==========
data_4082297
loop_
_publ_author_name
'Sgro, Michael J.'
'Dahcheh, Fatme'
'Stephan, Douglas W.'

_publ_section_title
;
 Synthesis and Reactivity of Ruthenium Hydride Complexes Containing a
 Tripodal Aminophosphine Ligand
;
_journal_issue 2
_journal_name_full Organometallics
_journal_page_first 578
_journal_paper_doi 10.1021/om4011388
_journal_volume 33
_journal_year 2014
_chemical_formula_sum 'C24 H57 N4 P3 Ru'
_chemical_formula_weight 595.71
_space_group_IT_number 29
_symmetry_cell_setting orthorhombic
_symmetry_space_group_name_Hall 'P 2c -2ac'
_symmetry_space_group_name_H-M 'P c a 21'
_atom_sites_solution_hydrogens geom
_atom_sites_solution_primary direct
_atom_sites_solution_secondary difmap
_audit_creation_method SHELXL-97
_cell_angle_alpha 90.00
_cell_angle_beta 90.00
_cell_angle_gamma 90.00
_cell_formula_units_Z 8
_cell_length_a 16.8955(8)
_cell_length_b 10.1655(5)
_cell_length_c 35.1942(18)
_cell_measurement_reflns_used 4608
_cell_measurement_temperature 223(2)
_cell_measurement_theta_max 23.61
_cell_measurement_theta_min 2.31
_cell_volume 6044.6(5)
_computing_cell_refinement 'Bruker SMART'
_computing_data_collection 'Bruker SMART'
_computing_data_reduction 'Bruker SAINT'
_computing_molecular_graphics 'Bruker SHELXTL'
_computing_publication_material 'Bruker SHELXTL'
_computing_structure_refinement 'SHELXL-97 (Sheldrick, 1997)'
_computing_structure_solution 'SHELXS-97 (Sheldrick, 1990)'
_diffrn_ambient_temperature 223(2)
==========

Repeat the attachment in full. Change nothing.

data_4082297
loop_
_publ_author_name
'Sgro, Michael J.'
'Dahcheh, Fatme'
'Stephan, Douglas W.'

_publ_section_title
;
 Synthesis and Reactivity of Ruthenium Hydride Complexes Containing a
 Tripodal Aminophosphine Ligand
;
_journal_issue 2
_journal_name_full Organometallics
_journal_page_first 578
_journal_paper_doi 10.1021/om4011388
_journal_volume 33
_journal_year 2014
_chemical_formula_sum 'C24 H57 N4 P3 Ru'
_chemical_formula_weight 595.71
_space_group_IT_number 29
_symmetry_cell_setting orthorhombic
_symmetry_space_group_name_Hall 'P 2c -2ac'
_symmetry_space_group_name_H-M 'P c a 21'
_atom_sites_solution_hydrogens geom
_atom_sites_solution_primary direct
_atom_sites_solution_secondary difmap
_audit_creation_method SHELXL-97
_cell_angle_alpha 90.00
_cell_angle_beta 90.00
_cell_angle_gamma 90.00
_cell_formula_units_Z 8
_cell_length_a 16.8955(8)
_cell_length_b 10.1655(5)
_cell_length_c 35.1942(18)
_cell_measurement_reflns_used 4608
_cell_measurement_temperature 223(2)
_cell_measurement_theta_max 23.61
_cell_measurement_theta_min 2.31
_cell_volume 6044.6(5)
_computing_cell_refinement 'Bruker SMART'
_computing_data_collection 'Bruker SMART'
_computing_data_reduction 'Bruker SAINT'
_computing_molecular_graphics 'Bruker SHELXTL'
_computing_publication_material 'Bruker SHELXTL'
_computing_structure_refinement 'SHELXL-97 (Sheldrick, 1997)'
_computing_structure_solution 'SHELXS-97 (Sheldrick, 1990)'
_diffrn_ambient_temperature 223(2)